There, Davis hit on some of the same points we have developed here on WARN. Consequently, I was pleased to be in such good company:
Mike Davis then separated the amateurs from the pros with his exploration of how Christopher Dorner's war against the LAPD was/is evocative of an earlier moment of black male vigilantism. To point. In 1972 New Orleans, a former member of the U.S. Navy, who like Dorner, was African-American and experienced racism while in the service, also decided to fight back against the system.
In his crusade Mark Essex killed innocent black folks, white folks, police, and any others who got in his way:
A young Black navy veteran with almost no formal weapons training, Essex boldly attacked the headquarters of the New Orleans Police Department on New Year’s Eve, 1972. After killing a black police cadet and wounding a white lieutenant, Essex escaped to a nearby warehouse where he ambushed a K-9 unit and killed another cop. For a week he eluded a vast manhunt before suddenly reappearing in the Howard Johnson Hotel across the street from City Hall. Going floor to floor, always warning the housekeepers to flee, he shot down hotel managers and white guests, setting rooms afire as he climbed toward the roof.
The New Orleans police rushed the hotel, but Essex with uncanny accuracy shot cops off fire ladders, mowed them down in stairwells and killed them as they stepped out of elevators or got out of their cars in the streets below. By nightfall on 7 January 1973, Essex – now bunkered on the roof of Howard Johnson – had militarily defeated the entire New Orleans Police Department. He had shot ten police officers (five dead, including a deputy chief) and eleven white civilians (four dead) while withstanding thousands of rounds of police fire without a wound. Ultimately a marine helicopter was brought in and after taking numerous hits from Essex in three runs at the hotel, a police sharpshooter killed the one-man black liberation army. When the coroner received what remained of Essex he counted 200 bullet wounds.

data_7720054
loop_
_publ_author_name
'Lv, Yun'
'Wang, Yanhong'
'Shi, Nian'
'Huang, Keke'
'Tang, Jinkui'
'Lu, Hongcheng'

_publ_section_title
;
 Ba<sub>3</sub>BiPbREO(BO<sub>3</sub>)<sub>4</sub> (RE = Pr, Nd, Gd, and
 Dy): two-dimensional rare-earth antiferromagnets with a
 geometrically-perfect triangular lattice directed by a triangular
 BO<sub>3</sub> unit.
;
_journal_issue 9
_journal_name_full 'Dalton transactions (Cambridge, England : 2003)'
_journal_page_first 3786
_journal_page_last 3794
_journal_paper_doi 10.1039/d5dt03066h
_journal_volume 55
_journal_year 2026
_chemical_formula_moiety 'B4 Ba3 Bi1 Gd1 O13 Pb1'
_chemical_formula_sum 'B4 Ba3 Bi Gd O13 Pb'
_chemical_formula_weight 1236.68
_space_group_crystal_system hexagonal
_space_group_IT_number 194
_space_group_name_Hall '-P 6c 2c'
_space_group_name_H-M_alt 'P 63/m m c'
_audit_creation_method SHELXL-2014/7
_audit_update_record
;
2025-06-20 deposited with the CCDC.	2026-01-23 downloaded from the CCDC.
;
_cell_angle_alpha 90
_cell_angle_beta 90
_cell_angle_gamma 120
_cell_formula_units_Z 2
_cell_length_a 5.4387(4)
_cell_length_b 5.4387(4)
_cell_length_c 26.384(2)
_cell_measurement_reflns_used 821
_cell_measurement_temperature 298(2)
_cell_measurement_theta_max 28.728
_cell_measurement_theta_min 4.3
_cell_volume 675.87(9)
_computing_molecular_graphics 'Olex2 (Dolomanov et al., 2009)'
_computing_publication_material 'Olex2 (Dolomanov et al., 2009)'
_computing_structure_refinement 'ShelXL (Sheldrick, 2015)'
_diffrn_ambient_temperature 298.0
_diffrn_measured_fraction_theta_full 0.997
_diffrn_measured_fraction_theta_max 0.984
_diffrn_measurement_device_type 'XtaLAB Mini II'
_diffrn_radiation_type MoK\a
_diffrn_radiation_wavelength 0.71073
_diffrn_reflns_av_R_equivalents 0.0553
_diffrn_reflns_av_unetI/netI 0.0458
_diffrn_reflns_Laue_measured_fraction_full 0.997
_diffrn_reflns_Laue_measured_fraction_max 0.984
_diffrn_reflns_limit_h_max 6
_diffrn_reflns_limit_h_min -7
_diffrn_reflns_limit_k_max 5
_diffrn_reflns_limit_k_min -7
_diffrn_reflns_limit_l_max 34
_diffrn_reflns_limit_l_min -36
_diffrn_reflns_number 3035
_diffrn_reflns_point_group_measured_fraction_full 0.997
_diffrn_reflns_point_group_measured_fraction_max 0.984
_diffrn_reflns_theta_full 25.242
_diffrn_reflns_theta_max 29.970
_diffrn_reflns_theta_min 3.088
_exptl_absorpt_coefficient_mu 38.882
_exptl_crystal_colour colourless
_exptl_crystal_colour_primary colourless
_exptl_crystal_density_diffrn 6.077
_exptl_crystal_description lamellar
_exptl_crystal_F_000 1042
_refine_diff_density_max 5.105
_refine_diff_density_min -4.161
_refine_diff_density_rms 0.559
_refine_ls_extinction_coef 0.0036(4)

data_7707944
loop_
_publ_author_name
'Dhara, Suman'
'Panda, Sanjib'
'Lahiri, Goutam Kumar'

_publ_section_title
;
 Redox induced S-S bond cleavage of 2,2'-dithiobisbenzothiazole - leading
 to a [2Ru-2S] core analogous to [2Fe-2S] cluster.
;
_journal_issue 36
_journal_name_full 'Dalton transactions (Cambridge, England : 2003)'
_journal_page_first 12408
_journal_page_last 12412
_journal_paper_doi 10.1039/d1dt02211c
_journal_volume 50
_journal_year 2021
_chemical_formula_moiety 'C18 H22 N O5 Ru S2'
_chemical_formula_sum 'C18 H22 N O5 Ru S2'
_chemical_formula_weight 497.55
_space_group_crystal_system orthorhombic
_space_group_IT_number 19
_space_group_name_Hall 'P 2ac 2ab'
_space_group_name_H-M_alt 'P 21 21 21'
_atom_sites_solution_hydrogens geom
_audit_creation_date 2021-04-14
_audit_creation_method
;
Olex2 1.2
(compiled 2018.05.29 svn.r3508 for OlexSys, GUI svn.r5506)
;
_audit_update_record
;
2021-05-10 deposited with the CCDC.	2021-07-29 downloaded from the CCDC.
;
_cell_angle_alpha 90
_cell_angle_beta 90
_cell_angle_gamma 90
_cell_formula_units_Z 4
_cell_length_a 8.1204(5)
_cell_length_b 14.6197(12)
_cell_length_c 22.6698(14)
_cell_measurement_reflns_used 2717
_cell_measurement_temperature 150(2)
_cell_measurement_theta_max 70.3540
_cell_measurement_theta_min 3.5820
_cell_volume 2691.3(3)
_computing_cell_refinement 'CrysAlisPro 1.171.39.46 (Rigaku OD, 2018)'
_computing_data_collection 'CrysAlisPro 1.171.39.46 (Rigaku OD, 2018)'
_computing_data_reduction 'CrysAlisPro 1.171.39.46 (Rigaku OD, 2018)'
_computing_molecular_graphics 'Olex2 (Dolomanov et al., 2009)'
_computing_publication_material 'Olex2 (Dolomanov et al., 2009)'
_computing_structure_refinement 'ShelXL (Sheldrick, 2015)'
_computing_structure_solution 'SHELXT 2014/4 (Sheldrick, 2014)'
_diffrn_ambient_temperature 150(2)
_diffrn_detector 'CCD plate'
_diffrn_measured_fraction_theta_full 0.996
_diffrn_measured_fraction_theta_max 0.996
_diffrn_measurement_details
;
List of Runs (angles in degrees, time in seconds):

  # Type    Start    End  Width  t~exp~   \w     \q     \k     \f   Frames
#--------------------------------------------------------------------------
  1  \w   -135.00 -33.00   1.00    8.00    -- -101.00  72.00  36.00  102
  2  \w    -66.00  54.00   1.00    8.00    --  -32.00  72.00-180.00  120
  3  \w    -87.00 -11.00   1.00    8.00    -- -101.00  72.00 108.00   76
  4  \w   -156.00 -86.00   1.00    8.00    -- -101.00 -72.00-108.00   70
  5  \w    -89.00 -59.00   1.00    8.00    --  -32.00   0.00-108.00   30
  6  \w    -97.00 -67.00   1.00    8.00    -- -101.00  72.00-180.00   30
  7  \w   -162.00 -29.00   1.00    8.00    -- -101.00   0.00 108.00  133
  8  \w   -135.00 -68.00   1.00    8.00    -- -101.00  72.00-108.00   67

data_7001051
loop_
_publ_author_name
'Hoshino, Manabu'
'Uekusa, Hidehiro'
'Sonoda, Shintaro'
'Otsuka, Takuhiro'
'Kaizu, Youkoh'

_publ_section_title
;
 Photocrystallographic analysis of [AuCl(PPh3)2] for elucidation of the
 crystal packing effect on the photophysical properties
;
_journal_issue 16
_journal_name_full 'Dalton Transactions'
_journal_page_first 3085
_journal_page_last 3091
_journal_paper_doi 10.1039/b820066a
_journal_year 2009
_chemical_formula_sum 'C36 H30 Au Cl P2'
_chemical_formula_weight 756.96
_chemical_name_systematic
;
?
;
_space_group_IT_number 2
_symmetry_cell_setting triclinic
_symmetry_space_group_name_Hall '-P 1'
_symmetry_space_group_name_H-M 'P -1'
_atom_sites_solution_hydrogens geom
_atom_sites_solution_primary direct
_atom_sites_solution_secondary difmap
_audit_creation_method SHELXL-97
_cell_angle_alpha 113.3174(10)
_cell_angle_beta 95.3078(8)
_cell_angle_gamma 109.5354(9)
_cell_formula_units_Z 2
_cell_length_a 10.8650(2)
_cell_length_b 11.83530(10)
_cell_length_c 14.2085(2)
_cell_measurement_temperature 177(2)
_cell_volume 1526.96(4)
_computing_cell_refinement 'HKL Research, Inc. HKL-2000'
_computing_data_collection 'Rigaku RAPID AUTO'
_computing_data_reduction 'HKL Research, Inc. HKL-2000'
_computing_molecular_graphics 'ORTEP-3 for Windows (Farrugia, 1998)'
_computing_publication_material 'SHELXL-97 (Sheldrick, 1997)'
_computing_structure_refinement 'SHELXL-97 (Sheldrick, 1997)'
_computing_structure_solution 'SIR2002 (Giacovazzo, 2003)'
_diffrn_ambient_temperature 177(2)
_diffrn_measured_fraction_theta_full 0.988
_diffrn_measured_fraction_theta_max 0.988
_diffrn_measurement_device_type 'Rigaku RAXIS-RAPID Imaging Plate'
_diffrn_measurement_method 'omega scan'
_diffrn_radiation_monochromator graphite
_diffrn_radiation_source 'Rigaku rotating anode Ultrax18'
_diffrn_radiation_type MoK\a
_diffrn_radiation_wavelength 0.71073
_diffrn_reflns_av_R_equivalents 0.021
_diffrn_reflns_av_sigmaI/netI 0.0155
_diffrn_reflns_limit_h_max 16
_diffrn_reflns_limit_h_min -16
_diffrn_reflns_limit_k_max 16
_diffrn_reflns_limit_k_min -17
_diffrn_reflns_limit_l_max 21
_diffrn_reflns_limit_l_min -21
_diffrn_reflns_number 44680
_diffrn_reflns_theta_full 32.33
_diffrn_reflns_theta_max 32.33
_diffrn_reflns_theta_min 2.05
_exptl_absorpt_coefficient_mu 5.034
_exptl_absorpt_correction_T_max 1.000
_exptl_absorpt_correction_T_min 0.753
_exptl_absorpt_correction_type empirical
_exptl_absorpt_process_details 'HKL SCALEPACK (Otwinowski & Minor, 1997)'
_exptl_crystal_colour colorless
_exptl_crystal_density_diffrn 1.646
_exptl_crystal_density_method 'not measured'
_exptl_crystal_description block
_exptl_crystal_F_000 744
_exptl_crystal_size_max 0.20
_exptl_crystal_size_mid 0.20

As a ghetto nerd, I would like to believe that I have a good grasp of hidden history. Perhaps, because I was not born in New Orleans, I had never heard of Mark Essex. And just as I learned from some brothers here in Chicago about Jeff Fort, there are apparently many "street legends," local heroes, anti-heroes, and folk figures that most people--if they are not privy to them by region or social network--will never learn about.
[Do teach us all something. Are there any local legends who defied power and fought "The Man" that folks in your neck of the woods know about, but who have been denied a national platform?]
As we discussed here, I am fascinated by the hostility to the suggestion that Chris Dorner is a folk hero for some segments of the mass public.
In meditating on your comments here, and those of folks over at Alternet, I am reminded that there is a deep belief held by many in the public--especially those identified with the "in-group" and who count themselves among the "mainstream"--that our experiences in the public sphere, and society, more generally, are uniform and the same.
The idea that there are multiple publics, that Power impacts people in diverse ways, and how American experience is not one thing, but rather something diverse (and at times divergent), is often in conflict with other conceptions of it. The public is not a natural or organic concept. It is constructed and not unitary. These attributes are unsettling to no small number of people.
Moreover, "normal" is one of the ugliest words in the English language. Nevertheless, many people are desperate to be it. In that obsession and desire they forget that there are many experiences of normalcy and day-to-day lived reality. Ultimately, how one views Christopher Dorner is filtered through that cognitive map.
To understand the simultaneous appeal and hostility to Christopher Dorner begins with that most basic of understandings.